National Security & Defense

Obama, Cuba, and Us

President Obama and Raul Castro at the United Nations, September 14, 2015. (Pool/Getty)

President Obama has announced that he will visit Cuba next month. This is a natural follow-on from his rapprochement with the Castro regime after our midterm elections in 2014.

In April of the next year, Obama said, “After the midterm elections, my advisers asked me, ‘Mr. President, do you have a bucket list?’ And I said, ‘Well, I have something that rhymes with “bucket list.”’” Exactly.

An opening to the Castro dictatorship was neither urgent nor necessary nor in the American interest. Obama simply wanted to do it. It was on his list. The dictatorship had been dreaming about this kind of rapprochement for well over half a century. So had the American Left.

Previous administrations had offered linkage: favors from Washington in exchange for liberalization in Cuba. Obama had next to no interest in linkage. He offered his favor to the Castros essentially for free.

Since the Obama opening, the Castros have cracked down all the harder on democrats and dissidents.

Since the Obama opening, they have cracked down all the harder on democrats and dissidents. Oscar Biscet, the Cuban democracy leader, said, “I feel as though I have been abandoned on the battlefield.” Berta Soler, another democracy leader — the leader of the Ladies in White — said, “The European Union, the U.S.A., Pope Francis — they have turned their backs on us.” She also said that Obama had given “a green light to the Cuban government to crush civil society.”

It is the contention of Obama and others that U.S. policy over all these decades has not “worked.” By “worked,” they mean “toppled the regime.” Okay. But what Cuban democrats tend to say is, “At least the Americans haven’t helped the regime. That sets them apart from the Russians, the Western Europeans, the Canadians, and others. God bless them for it.”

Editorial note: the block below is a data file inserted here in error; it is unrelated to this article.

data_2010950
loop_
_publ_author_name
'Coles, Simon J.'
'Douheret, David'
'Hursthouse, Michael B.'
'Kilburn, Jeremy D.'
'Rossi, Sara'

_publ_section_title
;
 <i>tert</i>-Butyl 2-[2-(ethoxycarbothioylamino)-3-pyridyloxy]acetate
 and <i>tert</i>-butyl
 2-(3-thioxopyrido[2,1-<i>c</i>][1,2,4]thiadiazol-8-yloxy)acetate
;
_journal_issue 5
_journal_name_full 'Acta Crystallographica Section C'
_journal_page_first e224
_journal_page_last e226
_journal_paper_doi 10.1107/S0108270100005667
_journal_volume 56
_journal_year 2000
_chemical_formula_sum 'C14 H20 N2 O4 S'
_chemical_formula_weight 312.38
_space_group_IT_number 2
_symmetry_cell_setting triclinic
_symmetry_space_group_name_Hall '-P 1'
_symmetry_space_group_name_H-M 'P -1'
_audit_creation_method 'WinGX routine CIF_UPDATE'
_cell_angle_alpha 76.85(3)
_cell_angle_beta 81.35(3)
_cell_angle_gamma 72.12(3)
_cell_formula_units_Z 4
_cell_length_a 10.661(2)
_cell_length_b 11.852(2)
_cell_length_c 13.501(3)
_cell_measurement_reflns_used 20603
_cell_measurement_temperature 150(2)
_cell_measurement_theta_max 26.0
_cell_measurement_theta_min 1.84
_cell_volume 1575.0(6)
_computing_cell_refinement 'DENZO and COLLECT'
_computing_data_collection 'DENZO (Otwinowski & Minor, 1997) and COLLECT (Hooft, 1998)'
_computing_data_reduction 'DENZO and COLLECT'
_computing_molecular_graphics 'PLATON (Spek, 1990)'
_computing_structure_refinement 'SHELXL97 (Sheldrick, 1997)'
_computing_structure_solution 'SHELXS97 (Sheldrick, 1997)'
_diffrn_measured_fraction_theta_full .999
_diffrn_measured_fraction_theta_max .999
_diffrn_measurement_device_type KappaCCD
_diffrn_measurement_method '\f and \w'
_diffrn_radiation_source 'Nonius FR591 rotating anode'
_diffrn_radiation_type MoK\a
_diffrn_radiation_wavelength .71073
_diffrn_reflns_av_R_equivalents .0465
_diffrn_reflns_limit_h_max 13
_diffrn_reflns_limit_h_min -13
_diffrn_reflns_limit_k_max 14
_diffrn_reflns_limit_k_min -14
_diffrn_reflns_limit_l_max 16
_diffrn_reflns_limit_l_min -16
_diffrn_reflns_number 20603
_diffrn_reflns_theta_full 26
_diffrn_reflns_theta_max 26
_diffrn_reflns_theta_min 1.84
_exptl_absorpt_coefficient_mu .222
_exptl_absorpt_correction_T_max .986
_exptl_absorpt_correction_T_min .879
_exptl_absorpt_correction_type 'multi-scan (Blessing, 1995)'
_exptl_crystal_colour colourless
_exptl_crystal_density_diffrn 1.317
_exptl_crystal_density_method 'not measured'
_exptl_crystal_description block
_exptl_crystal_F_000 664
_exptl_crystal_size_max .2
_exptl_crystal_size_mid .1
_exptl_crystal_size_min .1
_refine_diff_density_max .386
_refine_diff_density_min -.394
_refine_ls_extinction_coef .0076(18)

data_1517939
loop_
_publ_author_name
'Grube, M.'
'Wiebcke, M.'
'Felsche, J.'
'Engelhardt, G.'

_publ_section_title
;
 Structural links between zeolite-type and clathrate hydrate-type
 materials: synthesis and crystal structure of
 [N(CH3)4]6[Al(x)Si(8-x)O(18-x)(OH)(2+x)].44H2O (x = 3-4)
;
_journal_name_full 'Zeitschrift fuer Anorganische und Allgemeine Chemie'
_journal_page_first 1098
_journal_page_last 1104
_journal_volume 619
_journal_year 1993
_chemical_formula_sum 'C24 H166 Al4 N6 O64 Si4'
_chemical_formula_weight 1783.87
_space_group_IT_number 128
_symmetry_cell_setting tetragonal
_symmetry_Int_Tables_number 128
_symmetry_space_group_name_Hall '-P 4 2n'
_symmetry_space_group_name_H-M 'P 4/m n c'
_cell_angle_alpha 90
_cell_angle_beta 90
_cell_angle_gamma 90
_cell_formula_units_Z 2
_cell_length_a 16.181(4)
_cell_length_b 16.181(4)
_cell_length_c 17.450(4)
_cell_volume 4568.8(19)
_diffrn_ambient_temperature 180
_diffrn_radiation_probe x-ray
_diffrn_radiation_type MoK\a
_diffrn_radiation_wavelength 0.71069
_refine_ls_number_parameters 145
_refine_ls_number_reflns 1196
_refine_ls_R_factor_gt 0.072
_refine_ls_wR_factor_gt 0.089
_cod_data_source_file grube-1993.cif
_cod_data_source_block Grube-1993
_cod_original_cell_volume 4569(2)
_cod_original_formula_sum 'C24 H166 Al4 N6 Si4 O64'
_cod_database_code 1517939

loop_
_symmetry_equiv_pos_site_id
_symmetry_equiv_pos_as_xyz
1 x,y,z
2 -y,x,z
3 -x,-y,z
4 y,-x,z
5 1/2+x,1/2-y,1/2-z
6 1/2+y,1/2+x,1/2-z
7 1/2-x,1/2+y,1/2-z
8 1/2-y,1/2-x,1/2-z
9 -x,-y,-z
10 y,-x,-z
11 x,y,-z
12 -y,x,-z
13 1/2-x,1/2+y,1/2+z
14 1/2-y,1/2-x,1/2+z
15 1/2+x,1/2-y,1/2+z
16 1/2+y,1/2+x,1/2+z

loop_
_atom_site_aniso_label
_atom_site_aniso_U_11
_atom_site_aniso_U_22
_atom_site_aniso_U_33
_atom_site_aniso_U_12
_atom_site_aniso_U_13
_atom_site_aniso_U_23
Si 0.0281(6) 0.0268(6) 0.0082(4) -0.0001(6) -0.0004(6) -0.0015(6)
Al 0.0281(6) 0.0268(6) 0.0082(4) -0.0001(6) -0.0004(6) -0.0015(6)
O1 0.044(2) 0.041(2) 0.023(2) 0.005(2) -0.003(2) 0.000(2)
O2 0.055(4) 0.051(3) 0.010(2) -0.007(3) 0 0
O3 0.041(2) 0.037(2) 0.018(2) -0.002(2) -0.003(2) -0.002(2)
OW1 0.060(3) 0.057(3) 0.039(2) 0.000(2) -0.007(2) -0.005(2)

RELATED: How Obama Became the Castros’ New Patron

Many of our citizens look forward to touring in Cuba. May they have a good time, sipping their mojitos on the beach and exploring what is sometimes euphemistically called “nightlife.” But remember, tourist dollars — or euros or whatever they are — are poured right into the regime, giving the Castros the oxygen they need to keep going.

That the Castros will direct much of that windfall to the persecution of their opponents seems to be of little concern to the administration. In recent months, David Thorne, a senior adviser to the current secretary of state, John Kerry, spoke of our new relationship with Cuba: “As in other parts of the world, we are really trying to also say, Let’s find out how we can work together and not always say that human rights are the first things that we have to fix before anything else.”

#share#With that in mind, a big question about the president’s upcoming trip is whether he will meet with the dictator emeritus, Fidel. Fidel Castro is a hero to leftists all over the world. A rock star. Meeting with him, for the Left, is like meeting with Elvis. Che Guevara would be possibly better, but he is no longer available.

Arguably, Obama has an opportunity to do good in Cuba. He can insist on meeting with democrats and dissidents. He can insist on spotlighting political prisoners, if not outright visiting them. Last September, Pope Francis snubbed the democracy movement. The movement was terribly demoralized. Obama probably can’t get away with a total snub. But will he do more than the minimum? More than pay lip service?

RELATED: The Blessed Peace-Fakers: What Obama Is Pursuing in Iran and Cuba Isn’t Peace

Between Democrats and Republicans, there are many and sharp differences, including on Communism. Consider that a leading candidate for the Democratic presidential nomination, Bernie Sanders, honeymooned in the Soviet Union. And that the mayor of New York, Bill de Blasio, honeymooned in Cuba.

Among the Republican candidates for president are two Cuban Americans, Marco Rubio and Ted Cruz. The latter has made an interesting proposal: to rename the street in front of the Castros’ new embassy in Washington, D.C., after Oswaldo Paya — who was a Cuban democracy leader killed in 2012, almost certainly by the regime. We hope someone who can distinguish between Cuba’s oppressed and its oppressors occupies the White House next.

Until then, there is little recourse. This is what Barack Obama does. This is who he is. In this last couple of years, he is crossing off the items on his rhymes-with-bucket list. On to Tehran.

The Editors comprise the senior editorial staff of the National Review magazine and website.

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